By: Sandy Frinton, PULSE Editor-in-Chief
I like to brainstorm. Having worked in creative agencies, it always gets my juices flowing to see large flip chart paper, sticky pad notes and magic markers come out.
So, I was excited to join in the Design Thinking workshop on day three of OWS2.0 led by Mary D. Lewis, COP, Manager, Sourcing, Sprint; Sara Musil, Manager, Sourcing, Sprint; Cynthia Batty, Chief Knowledge Officer, ISG; and Chris Okamoto, Associate Partner, Strategy & Design, Infosys.
While I thought it would be a fun way to toss around ideas to problems and work with new people what resulted was much more powerful and truly produced synergies, team bonding and a sense of pride in our solution that I didn’t see coming.
And that was just after 15 minutes working with a group of strangers. Imagine the possibilities if we each took the concepts back to our workplaces and built on it?
Demystifying Design Thinking
Our leaders first demystified design thinking for the group and shared this definition: “Design thinking is a human-centered, whole-brain approach to understand, reframe, and solve complex challenges. It integrates the needs of people, the possibilities of technology, and the requirements for business success.”
While design thinking was first introduced in a 1987 book on architecture and urban planning, it predates that. Robert McKim of Stanford University’s School of Engineering introduced a similar iterative design process in 1973 that was expanded by engineer Rolf Faste at Stanford in the 1980s and 1990s.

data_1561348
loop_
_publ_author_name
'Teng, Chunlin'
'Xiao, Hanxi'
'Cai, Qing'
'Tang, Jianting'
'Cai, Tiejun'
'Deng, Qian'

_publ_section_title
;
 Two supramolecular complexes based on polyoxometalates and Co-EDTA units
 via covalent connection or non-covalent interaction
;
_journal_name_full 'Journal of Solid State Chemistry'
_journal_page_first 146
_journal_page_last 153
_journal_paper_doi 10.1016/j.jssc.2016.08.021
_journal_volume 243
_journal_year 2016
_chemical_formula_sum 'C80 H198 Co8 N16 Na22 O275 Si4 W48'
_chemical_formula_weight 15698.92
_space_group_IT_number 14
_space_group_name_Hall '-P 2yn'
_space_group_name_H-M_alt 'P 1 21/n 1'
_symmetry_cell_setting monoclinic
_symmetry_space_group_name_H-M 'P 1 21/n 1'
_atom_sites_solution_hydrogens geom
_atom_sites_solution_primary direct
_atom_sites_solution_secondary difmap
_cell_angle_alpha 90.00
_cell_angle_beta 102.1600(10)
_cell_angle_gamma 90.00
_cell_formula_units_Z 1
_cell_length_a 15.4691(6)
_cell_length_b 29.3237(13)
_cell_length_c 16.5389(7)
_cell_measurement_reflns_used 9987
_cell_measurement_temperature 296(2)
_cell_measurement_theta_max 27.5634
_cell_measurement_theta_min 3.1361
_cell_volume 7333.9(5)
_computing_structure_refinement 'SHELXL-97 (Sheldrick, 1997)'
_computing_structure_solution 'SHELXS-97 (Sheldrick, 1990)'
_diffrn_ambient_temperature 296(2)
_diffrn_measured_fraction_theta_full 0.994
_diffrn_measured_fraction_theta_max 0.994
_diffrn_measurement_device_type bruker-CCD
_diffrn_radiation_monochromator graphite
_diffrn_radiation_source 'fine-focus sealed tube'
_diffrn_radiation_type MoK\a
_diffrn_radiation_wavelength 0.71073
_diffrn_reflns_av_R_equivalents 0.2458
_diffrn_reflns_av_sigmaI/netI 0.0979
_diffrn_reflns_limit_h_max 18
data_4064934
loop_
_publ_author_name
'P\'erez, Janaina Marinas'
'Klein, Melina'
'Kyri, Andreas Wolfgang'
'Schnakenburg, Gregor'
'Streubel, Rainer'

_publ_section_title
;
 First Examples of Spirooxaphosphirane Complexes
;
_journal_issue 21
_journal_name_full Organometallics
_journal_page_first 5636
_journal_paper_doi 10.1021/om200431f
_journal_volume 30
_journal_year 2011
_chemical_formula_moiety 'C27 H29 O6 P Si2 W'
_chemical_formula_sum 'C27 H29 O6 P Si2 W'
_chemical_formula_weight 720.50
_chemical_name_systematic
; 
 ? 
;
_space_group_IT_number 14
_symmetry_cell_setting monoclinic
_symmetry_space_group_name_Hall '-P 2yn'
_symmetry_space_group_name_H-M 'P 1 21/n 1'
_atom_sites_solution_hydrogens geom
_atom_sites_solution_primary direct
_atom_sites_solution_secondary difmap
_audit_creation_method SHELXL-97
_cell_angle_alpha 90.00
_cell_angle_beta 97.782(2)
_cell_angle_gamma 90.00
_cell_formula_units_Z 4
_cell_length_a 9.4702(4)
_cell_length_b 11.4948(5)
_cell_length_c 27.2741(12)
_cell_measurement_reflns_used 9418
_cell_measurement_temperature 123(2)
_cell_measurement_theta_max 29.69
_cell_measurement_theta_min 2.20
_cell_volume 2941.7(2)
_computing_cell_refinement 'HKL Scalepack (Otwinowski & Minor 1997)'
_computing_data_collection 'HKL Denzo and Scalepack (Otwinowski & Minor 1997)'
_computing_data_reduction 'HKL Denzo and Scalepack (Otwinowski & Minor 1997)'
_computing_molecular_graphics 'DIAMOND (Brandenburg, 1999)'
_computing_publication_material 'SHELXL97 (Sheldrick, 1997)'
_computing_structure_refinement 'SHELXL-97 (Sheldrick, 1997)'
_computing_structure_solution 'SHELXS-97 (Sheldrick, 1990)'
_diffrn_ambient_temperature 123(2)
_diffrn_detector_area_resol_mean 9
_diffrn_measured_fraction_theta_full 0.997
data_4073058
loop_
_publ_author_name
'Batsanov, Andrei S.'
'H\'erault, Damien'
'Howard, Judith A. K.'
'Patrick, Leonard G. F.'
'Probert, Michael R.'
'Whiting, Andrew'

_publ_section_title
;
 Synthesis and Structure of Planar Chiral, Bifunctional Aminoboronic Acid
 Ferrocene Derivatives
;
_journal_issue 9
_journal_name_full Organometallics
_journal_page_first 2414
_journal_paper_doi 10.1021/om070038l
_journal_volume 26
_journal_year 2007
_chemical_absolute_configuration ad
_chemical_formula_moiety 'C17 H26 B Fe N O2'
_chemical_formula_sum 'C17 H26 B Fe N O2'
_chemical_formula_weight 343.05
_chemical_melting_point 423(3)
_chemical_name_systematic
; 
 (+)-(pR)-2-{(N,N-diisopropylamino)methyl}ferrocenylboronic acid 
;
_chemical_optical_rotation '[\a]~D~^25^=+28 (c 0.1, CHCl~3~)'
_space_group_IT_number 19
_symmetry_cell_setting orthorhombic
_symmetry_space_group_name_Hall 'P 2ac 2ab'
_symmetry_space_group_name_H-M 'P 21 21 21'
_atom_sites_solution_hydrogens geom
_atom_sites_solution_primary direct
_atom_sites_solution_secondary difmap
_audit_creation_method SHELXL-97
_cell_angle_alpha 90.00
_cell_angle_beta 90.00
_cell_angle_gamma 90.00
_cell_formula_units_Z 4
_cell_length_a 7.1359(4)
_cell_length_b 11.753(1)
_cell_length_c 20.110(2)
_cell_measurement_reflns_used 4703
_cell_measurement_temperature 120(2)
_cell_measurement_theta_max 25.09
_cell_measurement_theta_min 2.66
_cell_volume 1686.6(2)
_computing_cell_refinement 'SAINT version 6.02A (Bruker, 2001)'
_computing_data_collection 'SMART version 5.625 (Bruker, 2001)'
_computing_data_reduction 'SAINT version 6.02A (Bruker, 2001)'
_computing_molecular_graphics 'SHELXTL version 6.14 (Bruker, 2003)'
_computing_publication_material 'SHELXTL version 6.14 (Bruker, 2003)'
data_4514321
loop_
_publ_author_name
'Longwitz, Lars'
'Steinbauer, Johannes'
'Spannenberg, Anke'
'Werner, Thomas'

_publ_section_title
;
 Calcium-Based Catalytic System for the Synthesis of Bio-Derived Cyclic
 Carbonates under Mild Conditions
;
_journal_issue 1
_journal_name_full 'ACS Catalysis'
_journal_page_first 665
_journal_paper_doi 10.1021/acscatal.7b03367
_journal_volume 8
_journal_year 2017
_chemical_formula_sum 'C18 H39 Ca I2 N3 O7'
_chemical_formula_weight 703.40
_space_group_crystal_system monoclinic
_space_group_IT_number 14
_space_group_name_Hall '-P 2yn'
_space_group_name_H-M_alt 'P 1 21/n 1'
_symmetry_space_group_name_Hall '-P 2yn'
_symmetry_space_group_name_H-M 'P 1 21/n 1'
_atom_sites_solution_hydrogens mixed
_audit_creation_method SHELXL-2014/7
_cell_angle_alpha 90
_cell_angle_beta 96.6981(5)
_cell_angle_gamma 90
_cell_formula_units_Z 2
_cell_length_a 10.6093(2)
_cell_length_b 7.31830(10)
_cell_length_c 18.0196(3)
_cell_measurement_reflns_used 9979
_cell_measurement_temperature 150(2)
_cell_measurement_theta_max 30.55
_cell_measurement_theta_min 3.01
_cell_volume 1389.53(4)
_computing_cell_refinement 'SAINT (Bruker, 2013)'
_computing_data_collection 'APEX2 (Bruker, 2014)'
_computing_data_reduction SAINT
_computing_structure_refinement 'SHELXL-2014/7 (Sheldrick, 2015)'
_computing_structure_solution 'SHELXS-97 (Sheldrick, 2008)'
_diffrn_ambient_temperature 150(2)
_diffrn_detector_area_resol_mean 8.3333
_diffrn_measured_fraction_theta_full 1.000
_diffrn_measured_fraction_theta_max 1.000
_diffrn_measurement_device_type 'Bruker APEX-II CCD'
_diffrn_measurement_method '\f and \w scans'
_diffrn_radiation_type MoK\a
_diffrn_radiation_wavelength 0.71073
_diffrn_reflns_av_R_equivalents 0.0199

Design thinking found its way into the business world when David Kelley founded IDEO in 1991. Today, design thinking is used worldwide by companies, startups and schools, including Infosys and Sprint. It is a 21st-Century business skill to be leveraged by everyone – engineers, marketers, designers, business leaders, and other professionals.
The presenters explained that for many companies, traditional solutioning begins with an assumption that we already understand the problem. Teams immediately begin brainstorming and then focus on a linear solution development cycle. Design thinking ensures that the correct problems are addressed, streamlines business processes and increases shareholder value.
So, having never participated in this approach, what was I missing? I was about to find out there was a better way.
The Dream Garden
Working at large tables with about 8 to 10 people, we were given an assignment that sounded simple enough: Cultivate our own dream garden. The “garden” was loosely defined and could be whatever we wanted it to be.
Each group was given lots of fun supplies to creatively bring our ideas to life in the prototype stage: brightly colored construction paper, playdough, pipe cleaners, yarn, pom-poms, popsicle sticks, Sharpies, scissors and tape.
Our process would be to use creativity to build on each other’s contributions, discussing points of view with workshop participants and deliberating with the group on how to create value.
We were taught to reframe our problem as a challenge question: “How might we?” According to the Harvard Business Review, this is the top-secret phase that innovators use to get the creative process started. Phrasing the question this way assumes that no idea is out of bounds, makes people feel safe coming up with ideas that may or may not work, and leads to collaboration and building on ideas.